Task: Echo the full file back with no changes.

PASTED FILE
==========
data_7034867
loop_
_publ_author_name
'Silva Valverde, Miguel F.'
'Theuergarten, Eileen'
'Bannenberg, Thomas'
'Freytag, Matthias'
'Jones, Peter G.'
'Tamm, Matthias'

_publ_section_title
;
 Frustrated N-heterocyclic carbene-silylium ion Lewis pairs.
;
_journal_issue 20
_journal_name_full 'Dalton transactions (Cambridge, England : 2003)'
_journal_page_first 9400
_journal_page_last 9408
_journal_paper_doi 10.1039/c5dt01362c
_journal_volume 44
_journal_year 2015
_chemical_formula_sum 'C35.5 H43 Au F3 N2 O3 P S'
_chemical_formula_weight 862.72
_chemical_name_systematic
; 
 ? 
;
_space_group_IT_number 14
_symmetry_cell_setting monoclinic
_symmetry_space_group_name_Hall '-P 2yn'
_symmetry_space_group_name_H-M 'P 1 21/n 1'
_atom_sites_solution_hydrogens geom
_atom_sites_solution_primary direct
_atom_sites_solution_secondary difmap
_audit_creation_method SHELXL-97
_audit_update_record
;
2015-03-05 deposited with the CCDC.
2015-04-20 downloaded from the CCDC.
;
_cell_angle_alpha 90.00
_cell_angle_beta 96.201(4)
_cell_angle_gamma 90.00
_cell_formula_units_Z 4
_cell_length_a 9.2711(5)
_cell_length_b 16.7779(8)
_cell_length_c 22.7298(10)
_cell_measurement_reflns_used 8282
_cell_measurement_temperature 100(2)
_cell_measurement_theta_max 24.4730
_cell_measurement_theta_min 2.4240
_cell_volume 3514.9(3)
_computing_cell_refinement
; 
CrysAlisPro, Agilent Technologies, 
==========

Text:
data_7034867
loop_
_publ_author_name
'Silva Valverde, Miguel F.'
'Theuergarten, Eileen'
'Bannenberg, Thomas'
'Freytag, Matthias'
'Jones, Peter G.'
'Tamm, Matthias'

_publ_section_title
;
 Frustrated N-heterocyclic carbene-silylium ion Lewis pairs.
;
_journal_issue 20
_journal_name_full 'Dalton transactions (Cambridge, England : 2003)'
_journal_page_first 9400
_journal_page_last 9408
_journal_paper_doi 10.1039/c5dt01362c
_journal_volume 44
_journal_year 2015
_chemical_formula_sum 'C35.5 H43 Au F3 N2 O3 P S'
_chemical_formula_weight 862.72
_chemical_name_systematic
; 
 ? 
;
_space_group_IT_number 14
_symmetry_cell_setting monoclinic
_symmetry_space_group_name_Hall '-P 2yn'
_symmetry_space_group_name_H-M 'P 1 21/n 1'
_atom_sites_solution_hydrogens geom
_atom_sites_solution_primary direct
_atom_sites_solution_secondary difmap
_audit_creation_method SHELXL-97
_audit_update_record
;
2015-03-05 deposited with the CCDC.
2015-04-20 downloaded from the CCDC.
;
_cell_angle_alpha 90.00
_cell_angle_beta 96.201(4)
_cell_angle_gamma 90.00
_cell_formula_units_Z 4
_cell_length_a 9.2711(5)
_cell_length_b 16.7779(8)
_cell_length_c 22.7298(10)
_cell_measurement_reflns_used 8282
_cell_measurement_temperature 100(2)
_cell_measurement_theta_max 24.4730
_cell_measurement_theta_min 2.4240
_cell_volume 3514.9(3)
_computing_cell_refinement
; 
CrysAlisPro, Agilent Technologies, 